This was a great way to use some of my fabric and ribbon scraps with colorful buttons. The salt/pepper shakers are from the Dollar Store and thrift stores.
Florida State Button Society President Linda Gass welcomed us and Linda Wood did a marvelous job moving attendees through the agenda at the 2018 Judges Seminar in Pinellas Park on April 27, 2018. The review of the 2019 Show Awards categories was completed. In addition, excellent educational experiences were conducted by Linda Wood (DIGs Buttons, Cricket Cage Buttons), Maggie Johnson (black and white Celluloids, vertebrates/invertebrates on buttons and whistle buttons), Vicki Condie (Lacy Glass Buttons) and Sue Moncrieff (Twinkle Buttons).
People collect all kinds of things so it would make sense that these admired little works of art found in button form are passionately collected! Do you remember playing with your mother’s—or grandmother’s —button box or jar or tin? Homemakers have long snipped buttons from clothing headed for the ragbag. For what reason? Just in case they can be used again or because they were too valuable, or too pretty or interesting to dispose of. No doubt for all of those reasons.
Button collecting got its start during the Great Depression when Gertrude Howell Patterson and her passion for collecting buttons were featured on a radio show called "Hobby Lobby" in October, 1937. The show provided a free trip to New York City for anyone with an unusual or particularly interesting hobby. Button collecting obviously resonated with the listeners. Maybe because it was a hobby that just about anybody could afford during those lean times and their button collection could be started with finds at home in their own saved button jars and tins.
That same year, Hobbies Magazine hosted a hobby show at the Hotel Sherman in Chicago. Button collectors showed their collections at the show and the magazine featured button collecting in one of its issues. The burgeoning interest helped lead to the formation of the National Button Society in 1938. In 1939, the National Button Society hosted its own show in Chicago. By the 1940s, Hobbies Magazine began to feature articles and ads for the button collector. Ms. Patterson wrote for the magazine.
The National Button Society’s emphasis has always been on the preservation and study of clothing buttons.
The National Button Society now has more than 2,400 members on four continents. Currently 39 of the 50 states have state and local button clubs.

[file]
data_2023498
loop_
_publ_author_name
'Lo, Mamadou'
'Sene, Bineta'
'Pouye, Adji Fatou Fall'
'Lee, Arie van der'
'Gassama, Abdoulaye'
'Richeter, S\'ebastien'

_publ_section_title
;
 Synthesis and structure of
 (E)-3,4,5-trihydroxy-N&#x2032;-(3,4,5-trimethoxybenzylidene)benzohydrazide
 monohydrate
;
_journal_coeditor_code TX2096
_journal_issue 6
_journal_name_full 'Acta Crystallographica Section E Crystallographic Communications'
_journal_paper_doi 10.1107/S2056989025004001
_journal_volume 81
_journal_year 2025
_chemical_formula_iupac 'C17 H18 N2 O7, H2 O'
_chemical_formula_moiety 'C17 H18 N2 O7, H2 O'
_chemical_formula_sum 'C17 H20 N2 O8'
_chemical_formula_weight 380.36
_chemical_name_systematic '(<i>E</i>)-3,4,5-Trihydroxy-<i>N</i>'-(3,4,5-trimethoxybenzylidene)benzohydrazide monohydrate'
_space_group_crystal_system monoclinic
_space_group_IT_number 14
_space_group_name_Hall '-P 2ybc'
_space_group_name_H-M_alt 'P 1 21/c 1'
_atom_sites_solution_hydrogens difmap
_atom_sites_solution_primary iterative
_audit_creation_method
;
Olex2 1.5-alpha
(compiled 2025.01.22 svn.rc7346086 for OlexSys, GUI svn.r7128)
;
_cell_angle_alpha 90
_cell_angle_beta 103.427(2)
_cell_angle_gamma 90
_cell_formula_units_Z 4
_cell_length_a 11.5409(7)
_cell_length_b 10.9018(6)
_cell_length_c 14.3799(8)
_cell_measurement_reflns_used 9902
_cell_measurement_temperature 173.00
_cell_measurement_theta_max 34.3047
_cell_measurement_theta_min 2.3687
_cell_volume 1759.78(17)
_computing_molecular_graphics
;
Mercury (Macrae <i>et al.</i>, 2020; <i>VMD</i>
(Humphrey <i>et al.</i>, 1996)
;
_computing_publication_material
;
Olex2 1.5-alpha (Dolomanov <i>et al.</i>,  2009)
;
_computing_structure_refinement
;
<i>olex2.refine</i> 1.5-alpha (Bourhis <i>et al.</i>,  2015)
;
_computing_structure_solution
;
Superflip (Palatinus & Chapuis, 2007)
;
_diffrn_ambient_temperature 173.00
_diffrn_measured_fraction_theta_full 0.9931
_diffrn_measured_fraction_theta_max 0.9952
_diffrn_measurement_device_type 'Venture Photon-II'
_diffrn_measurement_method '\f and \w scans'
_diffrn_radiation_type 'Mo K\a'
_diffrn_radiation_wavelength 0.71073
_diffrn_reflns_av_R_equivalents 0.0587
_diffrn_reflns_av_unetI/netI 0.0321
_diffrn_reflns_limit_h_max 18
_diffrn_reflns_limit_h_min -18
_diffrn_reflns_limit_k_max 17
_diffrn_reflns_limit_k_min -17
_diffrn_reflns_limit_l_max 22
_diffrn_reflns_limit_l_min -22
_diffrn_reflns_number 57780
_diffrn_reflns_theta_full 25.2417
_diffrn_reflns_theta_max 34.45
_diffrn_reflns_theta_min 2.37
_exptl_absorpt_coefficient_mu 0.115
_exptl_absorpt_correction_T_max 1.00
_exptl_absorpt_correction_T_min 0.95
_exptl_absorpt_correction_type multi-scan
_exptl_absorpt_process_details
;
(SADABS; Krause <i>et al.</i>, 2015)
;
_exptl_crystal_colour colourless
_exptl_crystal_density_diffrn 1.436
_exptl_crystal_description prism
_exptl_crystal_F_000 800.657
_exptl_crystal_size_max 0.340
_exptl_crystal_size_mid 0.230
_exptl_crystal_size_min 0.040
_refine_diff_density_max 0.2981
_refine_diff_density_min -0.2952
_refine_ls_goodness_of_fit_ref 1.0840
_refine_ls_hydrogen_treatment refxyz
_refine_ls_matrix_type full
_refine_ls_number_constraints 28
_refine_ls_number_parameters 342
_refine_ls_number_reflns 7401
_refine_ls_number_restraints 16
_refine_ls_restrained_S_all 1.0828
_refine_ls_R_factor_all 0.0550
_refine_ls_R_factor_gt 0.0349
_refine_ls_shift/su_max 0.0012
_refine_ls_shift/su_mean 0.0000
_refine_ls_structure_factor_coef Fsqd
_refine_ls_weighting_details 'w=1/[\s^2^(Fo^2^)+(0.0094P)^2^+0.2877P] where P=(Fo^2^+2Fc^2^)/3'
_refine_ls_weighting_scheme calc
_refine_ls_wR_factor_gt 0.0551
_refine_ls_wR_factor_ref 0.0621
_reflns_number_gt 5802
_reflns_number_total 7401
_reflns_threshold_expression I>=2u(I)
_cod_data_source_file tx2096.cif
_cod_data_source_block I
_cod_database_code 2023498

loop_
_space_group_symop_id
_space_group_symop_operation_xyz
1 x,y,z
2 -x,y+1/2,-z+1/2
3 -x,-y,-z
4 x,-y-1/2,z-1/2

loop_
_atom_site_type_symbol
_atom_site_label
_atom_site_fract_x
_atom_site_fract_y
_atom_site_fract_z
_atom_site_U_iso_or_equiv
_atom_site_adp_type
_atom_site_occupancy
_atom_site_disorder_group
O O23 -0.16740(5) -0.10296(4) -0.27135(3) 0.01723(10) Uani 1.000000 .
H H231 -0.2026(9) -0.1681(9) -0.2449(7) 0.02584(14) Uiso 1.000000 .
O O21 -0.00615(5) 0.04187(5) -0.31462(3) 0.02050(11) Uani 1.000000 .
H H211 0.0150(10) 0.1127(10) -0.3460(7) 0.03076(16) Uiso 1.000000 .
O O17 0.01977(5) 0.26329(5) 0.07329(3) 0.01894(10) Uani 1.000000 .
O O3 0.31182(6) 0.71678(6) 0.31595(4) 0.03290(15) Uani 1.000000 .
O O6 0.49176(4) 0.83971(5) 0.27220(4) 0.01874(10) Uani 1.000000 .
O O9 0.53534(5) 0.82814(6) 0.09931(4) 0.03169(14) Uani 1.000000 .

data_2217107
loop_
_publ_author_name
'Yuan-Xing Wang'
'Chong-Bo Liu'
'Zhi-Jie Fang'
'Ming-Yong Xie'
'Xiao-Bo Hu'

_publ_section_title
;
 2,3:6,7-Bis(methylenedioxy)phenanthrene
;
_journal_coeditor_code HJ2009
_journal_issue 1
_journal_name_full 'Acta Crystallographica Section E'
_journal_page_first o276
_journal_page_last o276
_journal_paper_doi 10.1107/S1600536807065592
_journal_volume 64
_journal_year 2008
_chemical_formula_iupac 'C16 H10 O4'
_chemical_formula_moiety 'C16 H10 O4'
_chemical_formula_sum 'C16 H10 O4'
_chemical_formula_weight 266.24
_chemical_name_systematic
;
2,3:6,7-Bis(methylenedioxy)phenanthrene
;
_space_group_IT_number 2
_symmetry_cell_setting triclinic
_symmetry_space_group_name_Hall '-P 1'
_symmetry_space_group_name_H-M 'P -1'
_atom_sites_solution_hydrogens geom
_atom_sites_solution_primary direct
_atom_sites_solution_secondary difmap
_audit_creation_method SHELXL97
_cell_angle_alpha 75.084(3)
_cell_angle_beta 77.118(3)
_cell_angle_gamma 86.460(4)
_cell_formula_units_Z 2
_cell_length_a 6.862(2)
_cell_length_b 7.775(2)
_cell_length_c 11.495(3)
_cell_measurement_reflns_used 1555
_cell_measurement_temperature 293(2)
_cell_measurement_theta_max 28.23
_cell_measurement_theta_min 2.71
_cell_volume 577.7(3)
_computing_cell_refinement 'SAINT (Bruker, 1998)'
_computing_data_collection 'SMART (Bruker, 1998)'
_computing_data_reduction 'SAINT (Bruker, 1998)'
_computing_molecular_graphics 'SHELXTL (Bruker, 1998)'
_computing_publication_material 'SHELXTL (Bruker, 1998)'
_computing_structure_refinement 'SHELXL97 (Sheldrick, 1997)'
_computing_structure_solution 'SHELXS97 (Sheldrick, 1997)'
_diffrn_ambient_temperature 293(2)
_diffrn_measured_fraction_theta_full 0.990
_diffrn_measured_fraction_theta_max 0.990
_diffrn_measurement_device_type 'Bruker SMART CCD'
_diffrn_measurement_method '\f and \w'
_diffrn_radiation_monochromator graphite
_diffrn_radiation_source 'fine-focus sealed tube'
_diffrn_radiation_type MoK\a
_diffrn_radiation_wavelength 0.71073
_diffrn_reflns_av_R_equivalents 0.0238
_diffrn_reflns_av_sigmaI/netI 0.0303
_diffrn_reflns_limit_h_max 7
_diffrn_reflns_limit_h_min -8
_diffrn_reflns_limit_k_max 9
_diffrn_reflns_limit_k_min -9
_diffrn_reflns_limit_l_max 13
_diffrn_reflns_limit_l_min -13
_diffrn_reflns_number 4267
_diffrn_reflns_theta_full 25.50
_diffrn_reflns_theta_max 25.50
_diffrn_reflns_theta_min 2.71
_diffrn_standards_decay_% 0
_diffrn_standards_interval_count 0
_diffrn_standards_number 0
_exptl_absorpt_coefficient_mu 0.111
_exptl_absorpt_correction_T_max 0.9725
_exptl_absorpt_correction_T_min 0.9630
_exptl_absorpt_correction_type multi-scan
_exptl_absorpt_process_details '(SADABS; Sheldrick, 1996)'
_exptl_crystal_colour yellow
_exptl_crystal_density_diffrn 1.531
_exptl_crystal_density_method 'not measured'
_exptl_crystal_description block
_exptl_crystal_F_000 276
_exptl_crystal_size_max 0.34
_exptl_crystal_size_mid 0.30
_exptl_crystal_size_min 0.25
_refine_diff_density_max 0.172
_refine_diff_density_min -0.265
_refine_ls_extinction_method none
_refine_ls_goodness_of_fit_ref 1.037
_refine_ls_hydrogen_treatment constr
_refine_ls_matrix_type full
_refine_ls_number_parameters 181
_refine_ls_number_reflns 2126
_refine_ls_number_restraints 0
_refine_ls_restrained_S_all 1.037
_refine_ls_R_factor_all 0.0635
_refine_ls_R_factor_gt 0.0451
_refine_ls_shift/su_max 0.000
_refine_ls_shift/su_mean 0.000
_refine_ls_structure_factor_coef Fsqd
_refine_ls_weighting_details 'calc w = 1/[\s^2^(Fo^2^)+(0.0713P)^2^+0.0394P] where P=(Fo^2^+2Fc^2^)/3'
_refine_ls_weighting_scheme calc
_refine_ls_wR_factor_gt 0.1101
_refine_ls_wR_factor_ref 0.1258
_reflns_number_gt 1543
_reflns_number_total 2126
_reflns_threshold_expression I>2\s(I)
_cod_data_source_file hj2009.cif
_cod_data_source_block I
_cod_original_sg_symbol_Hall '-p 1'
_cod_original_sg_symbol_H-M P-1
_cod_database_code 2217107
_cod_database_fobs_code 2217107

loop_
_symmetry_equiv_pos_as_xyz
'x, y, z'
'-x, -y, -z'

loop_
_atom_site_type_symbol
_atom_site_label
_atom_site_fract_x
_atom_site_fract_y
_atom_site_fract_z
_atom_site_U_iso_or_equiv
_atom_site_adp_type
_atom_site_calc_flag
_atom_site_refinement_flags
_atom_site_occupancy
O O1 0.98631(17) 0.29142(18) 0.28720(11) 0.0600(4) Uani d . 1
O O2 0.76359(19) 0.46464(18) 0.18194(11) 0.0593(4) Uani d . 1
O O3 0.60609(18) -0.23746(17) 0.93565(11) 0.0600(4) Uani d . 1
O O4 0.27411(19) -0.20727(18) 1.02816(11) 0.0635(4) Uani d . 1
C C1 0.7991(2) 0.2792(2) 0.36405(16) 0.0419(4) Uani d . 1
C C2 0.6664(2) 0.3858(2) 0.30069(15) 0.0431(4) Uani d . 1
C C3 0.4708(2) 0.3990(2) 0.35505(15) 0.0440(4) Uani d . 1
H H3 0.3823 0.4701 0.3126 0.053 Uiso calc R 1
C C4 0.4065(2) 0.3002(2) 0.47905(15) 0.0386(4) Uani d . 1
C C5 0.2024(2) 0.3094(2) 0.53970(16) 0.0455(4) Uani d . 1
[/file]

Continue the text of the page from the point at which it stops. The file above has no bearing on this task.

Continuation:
With the help of national exposure in magazines like Family Circle and Life in the early and mid 40s, collecting buttons soon became the number one hobby during the time among women and No. 3 overall (after coins and stamps). Although times were still hard and money scarce, buttons were not so hard to come by.
The National Button Society was the leader in shaping button collecting. They defined buttons made before 1918 as old and those made after 1918 as modern.
(Above text is from my “The History of Buttons—Why We Collect the Little Masterpieces of Art” program, which I will present at the National Button Society Convention on Thursday, August 23, 2018, from 9-10 a.m. The program is great for avid button collectors as well as "newbies."
At on March 19, 2018 meeting, long-time collector Charlotte talked to us about black glass buttons. One of the most interesting topics she covered is how to tell if a button is the rare jet (made of fossilized wood) or just black glass. Charlotte says to start by tearing up tiny pieces of paper in a pile (thin paper like from the Sunday funny papers or tissue paper). Then using a piece or ball of wool, rub the button vigorously to see if it creates static electricity. If it has it will be able to pick up or flutter the pieces of paper. That will tell you it is jet.
Also shared was by Annie is this beautiful tray of "salted black buttons." The term describes a black glass button with white decorative enhancement. They are not very common but are very distinctive. Annie says it took her awhile to create this full tray.
On Friday, a continental breakfast will be served at 8:30 a.m. just prior to the beginning of the Judge's Seminar. The Judge's Seminar is an "editing and clarifying" review of the submitted award categories for the 2019 Florida State Button Show. The meeting's educational presentations will include in-depth review of 21 (Lacy Glass), 23 (Twinkles), 22 (Cricket Cages); "Questions I Have On Certain Awards" (which will include awards; 10 celluloid spec to black + cream/white, 27 invertebrates and invertebrates, 39 whistles) and a brief overview of 20 (DIGS). Lunch is also included in the $25 fee. On Saturday, April 28, the Button Swap & Shop Event will start at 9 a.m. and run until 1 p.m. A variety of button vendors will be there. Swap & Shop vendor tables are $12 but there is no fee to come to shop or swap. For more information, call: Pam Davis at (727) 742-5584 or Maggie Johnson at (727) 394-0438. Make checks payable to Margaret Johnson and mail to her at 11533 48th Ave. N., St. Petersburg, FL 33708.
Husband or significant other have no interest in buttons?
If they are golfers, here's a way to entice them to take the trip to Jacksonville with you! Only 30 minutes away is:
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The Button Scavenger Hunt on Feb. 21 was a super fun success!. Eight of us Hernando County Button Collectors Group members spent 45 minutes looking through the clothing racks at our local Goodwill to find garments with the prettiest buttons. Cynthia Speciale's gold metal weave and pearl button was chosen as the winner. Three buttons were in contention...we had to ask the Perkins Restaurant server to break the tie!
Sylvia Liszka Durell, Author
Owner of HoleyButtons.com and a founding member of the Hernando County Button Collectors Group in Florida.